Those who favor the transfer contend that benefits will outweigh problems since privatization saves money by bringing cost-cutting and efficiency and allows government to take advantage of

A single mother of two, Twana lost her job removing asbestos. She lives in
a shelter waiting for welfare and tries to juggle job searches with child care.

innovations and expertise developed by the private sector. Critics counter that savings are often illusory or short-term, with costs rising after the private companies have established themselves. And once they get in, argues Freedman, "a lot of these private companies will have a stranglehold. ... When a public agency doesn't perform, you improve the training or replace the people who aren't performing. At least you already own the hardware and infrastructure. It will be much more difficult for the government to start from scratch if the private company walks away with everything when their contract is terminated."

And finally, those adding up the advantages of privatization fail to factor in related costs such as contract preparation, administration, and monitoring as well as the frequent free use of government facilities, equipment, and materials. They also completely ignore long- term social costs such as reduced salaries for workers and smaller staffs.

Welfare "reform" is only the

latest manifestation of a major trend toward the privatization of formerly public functions. Elected officials of both major parties are rushing to outsource everything from social security, to trash collection, to dispensing fines for delinquent parking tickets, to fire, ambulance, and policing services. Private prisons now house almost 80,000 people.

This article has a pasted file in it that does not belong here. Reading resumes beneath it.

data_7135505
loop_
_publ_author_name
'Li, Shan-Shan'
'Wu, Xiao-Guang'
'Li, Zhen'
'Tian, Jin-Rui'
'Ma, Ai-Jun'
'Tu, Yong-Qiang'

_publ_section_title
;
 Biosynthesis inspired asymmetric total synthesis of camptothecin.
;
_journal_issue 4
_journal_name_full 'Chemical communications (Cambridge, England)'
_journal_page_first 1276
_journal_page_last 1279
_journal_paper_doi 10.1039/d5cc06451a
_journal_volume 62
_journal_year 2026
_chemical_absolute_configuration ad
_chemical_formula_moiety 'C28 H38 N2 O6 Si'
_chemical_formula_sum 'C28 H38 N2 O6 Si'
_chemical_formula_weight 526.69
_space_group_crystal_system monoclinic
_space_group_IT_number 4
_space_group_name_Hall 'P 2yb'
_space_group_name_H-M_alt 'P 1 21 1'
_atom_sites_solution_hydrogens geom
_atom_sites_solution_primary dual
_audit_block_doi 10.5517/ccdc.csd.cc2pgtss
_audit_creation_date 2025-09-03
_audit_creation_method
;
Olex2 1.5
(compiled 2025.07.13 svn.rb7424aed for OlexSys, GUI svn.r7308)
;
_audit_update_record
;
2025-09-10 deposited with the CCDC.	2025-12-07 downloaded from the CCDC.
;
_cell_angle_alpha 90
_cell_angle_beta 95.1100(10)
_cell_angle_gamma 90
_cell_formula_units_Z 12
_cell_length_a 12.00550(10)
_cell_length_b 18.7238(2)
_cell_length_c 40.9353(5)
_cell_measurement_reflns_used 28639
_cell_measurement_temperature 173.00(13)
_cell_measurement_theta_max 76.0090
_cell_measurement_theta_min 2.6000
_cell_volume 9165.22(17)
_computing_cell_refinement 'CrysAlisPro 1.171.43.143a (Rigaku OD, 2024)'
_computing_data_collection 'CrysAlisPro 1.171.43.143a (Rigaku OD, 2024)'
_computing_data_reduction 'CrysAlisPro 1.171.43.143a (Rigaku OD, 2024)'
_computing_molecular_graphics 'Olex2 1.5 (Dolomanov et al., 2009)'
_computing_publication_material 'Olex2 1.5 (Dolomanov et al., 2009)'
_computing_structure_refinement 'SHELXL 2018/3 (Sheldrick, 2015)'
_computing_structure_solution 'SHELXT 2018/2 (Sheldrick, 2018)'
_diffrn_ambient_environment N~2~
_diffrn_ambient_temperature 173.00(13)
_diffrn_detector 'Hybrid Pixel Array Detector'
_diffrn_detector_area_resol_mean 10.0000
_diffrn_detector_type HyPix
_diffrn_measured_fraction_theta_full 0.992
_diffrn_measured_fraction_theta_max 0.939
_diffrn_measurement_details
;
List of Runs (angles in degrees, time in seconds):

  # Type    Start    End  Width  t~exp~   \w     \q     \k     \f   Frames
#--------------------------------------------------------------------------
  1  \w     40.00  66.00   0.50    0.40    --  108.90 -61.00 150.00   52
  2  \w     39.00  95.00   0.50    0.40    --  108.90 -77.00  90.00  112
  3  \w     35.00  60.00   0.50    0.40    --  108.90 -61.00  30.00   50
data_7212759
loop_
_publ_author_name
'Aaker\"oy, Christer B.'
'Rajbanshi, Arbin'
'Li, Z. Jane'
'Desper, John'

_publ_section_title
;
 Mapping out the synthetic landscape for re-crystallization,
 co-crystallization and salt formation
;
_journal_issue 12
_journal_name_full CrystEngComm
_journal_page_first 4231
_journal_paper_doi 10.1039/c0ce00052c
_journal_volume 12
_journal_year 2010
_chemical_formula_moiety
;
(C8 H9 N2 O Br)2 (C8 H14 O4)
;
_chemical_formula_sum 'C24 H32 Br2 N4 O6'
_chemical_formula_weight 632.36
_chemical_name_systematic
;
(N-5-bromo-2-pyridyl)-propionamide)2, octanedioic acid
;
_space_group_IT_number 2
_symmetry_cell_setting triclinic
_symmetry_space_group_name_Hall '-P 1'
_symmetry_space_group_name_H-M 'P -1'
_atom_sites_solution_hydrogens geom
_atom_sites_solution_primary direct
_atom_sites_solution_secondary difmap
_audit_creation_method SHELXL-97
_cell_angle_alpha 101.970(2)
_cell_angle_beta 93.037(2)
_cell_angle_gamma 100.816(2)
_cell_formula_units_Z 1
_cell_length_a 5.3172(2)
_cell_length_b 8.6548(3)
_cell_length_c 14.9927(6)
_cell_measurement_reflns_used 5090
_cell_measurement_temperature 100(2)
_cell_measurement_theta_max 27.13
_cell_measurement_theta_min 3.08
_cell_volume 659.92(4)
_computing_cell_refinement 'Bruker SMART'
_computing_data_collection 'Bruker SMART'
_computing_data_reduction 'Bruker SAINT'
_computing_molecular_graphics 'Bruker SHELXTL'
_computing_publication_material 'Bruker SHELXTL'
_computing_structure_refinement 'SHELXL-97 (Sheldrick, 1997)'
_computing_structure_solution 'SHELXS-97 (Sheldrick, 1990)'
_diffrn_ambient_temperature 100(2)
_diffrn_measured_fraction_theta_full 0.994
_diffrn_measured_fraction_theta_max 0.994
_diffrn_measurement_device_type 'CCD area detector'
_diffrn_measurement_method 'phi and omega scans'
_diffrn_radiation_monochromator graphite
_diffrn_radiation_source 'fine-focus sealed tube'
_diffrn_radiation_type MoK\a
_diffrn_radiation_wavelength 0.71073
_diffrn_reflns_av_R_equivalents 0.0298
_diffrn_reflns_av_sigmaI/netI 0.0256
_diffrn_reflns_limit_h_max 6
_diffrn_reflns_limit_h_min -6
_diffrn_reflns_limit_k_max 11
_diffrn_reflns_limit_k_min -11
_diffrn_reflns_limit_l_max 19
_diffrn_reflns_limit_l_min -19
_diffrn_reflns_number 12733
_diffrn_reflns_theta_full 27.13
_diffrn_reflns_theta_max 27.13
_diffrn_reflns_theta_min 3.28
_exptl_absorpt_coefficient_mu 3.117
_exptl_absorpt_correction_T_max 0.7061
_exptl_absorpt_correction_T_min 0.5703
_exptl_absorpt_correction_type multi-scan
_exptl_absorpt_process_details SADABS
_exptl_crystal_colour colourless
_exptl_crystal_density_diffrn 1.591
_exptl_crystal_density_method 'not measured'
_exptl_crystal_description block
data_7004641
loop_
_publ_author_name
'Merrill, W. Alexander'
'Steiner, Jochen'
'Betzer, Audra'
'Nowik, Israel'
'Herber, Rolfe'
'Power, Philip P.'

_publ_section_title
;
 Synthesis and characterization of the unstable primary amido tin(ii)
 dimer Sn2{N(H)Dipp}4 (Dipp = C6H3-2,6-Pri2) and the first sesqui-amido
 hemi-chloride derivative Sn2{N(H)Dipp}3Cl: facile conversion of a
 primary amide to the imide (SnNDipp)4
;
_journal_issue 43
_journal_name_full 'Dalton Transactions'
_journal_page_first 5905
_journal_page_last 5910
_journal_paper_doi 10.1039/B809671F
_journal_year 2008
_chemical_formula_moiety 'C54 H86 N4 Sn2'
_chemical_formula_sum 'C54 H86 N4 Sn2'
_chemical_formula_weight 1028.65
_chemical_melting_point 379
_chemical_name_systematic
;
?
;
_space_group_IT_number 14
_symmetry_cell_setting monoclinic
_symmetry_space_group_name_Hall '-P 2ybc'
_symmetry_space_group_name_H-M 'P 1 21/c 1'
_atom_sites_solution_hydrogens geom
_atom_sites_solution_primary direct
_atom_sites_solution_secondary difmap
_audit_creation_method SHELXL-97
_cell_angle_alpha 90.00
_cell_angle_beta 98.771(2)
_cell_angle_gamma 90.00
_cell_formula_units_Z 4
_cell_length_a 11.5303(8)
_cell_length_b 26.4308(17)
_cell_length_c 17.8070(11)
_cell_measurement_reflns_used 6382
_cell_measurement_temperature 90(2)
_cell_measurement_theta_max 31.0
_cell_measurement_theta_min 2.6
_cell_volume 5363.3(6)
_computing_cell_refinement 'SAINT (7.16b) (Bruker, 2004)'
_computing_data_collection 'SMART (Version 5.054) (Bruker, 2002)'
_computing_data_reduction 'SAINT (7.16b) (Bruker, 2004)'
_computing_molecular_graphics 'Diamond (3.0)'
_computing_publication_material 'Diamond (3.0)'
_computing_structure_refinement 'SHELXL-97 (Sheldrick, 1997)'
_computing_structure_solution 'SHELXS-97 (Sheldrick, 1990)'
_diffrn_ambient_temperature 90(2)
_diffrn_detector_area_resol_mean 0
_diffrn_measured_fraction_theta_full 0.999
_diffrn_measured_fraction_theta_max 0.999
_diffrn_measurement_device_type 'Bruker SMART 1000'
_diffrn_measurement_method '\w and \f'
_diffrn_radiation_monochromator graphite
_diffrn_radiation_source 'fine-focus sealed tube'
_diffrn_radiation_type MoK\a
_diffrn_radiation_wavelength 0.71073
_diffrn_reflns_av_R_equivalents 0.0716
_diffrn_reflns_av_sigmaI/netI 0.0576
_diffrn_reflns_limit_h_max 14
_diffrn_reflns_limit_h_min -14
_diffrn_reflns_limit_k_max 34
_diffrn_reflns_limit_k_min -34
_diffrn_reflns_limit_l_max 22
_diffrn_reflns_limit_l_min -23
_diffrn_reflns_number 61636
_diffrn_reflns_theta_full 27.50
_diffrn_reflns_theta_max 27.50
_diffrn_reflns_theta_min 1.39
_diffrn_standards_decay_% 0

This drive to privatize gained political currency as "big government" replaced big corporations as public enemy number one. The US has always had strong populist movements,

but historically they targeted the powers of robber barons and corporations.


However, one of the legacies of Barry Goldwater's failed presidential election besides paving the way for Ronald Reagan was to enable conservatives to redirect anger away from corporations and onto government. With ever-increasing corporate ownership of the media, it may be a long time before corporations replace government as the focus of populist enmity.

Big business, which has benefited mightily from the shrinking of government, has not been a passive bystander. Unlike welfare moms, corporations have the resources to lobby legislators and to feed the campaign coffers that are the way to many a politician's vote. The pattern of their buying influence and shaping legislation is well documented. A few years ago, for example, an advocate on welfare issues for the Hunger Action Network of New York state was startled when she ran into lobbyists for Shea & Gould at the state legislature. The powerful New York law firm was pushing for the expansion of fingerprinting of welfare participants.

Previously, the fine details of welfare policy had only attracted the interest of government officials and a few underpaid and overworked advocates. Even the utility companies, landlords, and supermarkets that receive almost all of the welfare payments seldom paid much attention to the annual fight over benefit levels. Why then was one of the highest priced law firms in the state suddenly involved? Shea & Gould was representing one of the companies interested in the "fingerimaging technology" designed to prevent fraud even though there was no documented evidence that there was a problem with individuals using multiple identities to cheat the system. (The welfare system already had one of the most rigorous application and documentation processes of any government benefit program.) The manufacturer had invested in the lobbyists with the expectation that once welfare participants had been used as the guinea pigs to develop a statewide system, fingerimaging technology could be sold for wider commercial applications, such as hotel rooms, car rentals, and automated teller machines.